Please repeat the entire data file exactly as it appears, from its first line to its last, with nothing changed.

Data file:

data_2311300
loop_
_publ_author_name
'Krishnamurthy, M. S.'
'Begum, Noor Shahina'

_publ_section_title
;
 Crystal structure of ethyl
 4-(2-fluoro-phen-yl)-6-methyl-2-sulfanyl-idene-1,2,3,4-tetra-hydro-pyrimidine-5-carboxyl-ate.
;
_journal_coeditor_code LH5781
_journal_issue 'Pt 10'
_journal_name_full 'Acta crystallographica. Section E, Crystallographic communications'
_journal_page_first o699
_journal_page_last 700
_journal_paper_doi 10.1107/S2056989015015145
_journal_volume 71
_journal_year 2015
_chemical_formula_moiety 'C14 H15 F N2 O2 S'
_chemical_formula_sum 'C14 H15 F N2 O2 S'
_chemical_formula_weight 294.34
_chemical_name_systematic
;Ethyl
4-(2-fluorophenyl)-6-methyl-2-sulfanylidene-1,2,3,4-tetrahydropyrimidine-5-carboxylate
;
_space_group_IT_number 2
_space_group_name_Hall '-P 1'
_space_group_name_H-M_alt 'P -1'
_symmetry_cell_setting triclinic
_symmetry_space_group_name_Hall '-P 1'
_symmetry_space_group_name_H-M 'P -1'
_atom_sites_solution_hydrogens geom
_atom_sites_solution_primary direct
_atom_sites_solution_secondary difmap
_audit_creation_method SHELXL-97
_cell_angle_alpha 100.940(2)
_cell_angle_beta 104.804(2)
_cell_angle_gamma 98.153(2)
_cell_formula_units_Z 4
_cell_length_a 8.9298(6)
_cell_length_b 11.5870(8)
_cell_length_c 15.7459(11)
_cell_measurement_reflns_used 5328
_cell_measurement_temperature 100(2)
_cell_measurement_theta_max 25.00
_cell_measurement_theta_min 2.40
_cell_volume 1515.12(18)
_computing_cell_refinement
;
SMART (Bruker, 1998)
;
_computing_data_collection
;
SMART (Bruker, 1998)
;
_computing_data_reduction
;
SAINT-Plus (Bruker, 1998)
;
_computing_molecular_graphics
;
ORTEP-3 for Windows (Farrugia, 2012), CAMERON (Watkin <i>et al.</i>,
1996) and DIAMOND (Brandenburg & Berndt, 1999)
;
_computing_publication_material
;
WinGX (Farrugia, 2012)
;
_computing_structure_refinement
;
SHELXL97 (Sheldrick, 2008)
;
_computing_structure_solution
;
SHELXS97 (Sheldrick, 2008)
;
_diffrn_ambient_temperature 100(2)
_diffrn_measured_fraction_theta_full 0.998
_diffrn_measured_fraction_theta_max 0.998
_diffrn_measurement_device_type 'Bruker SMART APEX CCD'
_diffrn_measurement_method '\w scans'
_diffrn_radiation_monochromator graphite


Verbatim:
data_2311300
loop_
_publ_author_name
'Krishnamurthy, M. S.'
'Begum, Noor Shahina'

_publ_section_title
;
 Crystal structure of ethyl
 4-(2-fluoro-phen-yl)-6-methyl-2-sulfanyl-idene-1,2,3,4-tetra-hydro-pyrimidine-5-carboxyl-ate.
;
_journal_coeditor_code LH5781
_journal_issue 'Pt 10'
_journal_name_full 'Acta crystallographica. Section E, Crystallographic communications'
_journal_page_first o699
_journal_page_last 700
_journal_paper_doi 10.1107/S2056989015015145
_journal_volume 71
_journal_year 2015
_chemical_formula_moiety 'C14 H15 F N2 O2 S'
_chemical_formula_sum 'C14 H15 F N2 O2 S'
_chemical_formula_weight 294.34
_chemical_name_systematic
;Ethyl
4-(2-fluorophenyl)-6-methyl-2-sulfanylidene-1,2,3,4-tetrahydropyrimidine-5-carboxylate
;
_space_group_IT_number 2
_space_group_name_Hall '-P 1'
_space_group_name_H-M_alt 'P -1'
_symmetry_cell_setting triclinic
_symmetry_space_group_name_Hall '-P 1'
_symmetry_space_group_name_H-M 'P -1'
_atom_sites_solution_hydrogens geom
_atom_sites_solution_primary direct
_atom_sites_solution_secondary difmap
_audit_creation_method SHELXL-97
_cell_angle_alpha 100.940(2)
_cell_angle_beta 104.804(2)
_cell_angle_gamma 98.153(2)
_cell_formula_units_Z 4
_cell_length_a 8.9298(6)
_cell_length_b 11.5870(8)
_cell_length_c 15.7459(11)
_cell_measurement_reflns_used 5328
_cell_measurement_temperature 100(2)
_cell_measurement_theta_max 25.00
_cell_measurement_theta_min 2.40
_cell_volume 1515.12(18)
_computing_cell_refinement
;
SMART (Bruker, 1998)
;
_computing_data_collection
;
SMART (Bruker, 1998)
;
_computing_data_reduction
;
SAINT-Plus (Bruker, 1998)
;
_computing_molecular_graphics
;
ORTEP-3 for Windows (Farrugia, 2012), CAMERON (Watkin <i>et al.</i>,
1996) and DIAMOND (Brandenburg & Berndt, 1999)
;
_computing_publication_material
;
WinGX (Farrugia, 2012)
;
_computing_structure_refinement
;
SHELXL97 (Sheldrick, 2008)
;
_computing_structure_solution
;
SHELXS97 (Sheldrick, 2008)
;
_diffrn_ambient_temperature 100(2)
_diffrn_measured_fraction_theta_full 0.998
_diffrn_measured_fraction_theta_max 0.998
_diffrn_measurement_device_type 'Bruker SMART APEX CCD'
_diffrn_measurement_method '\w scans'
_diffrn_radiation_monochromator graphite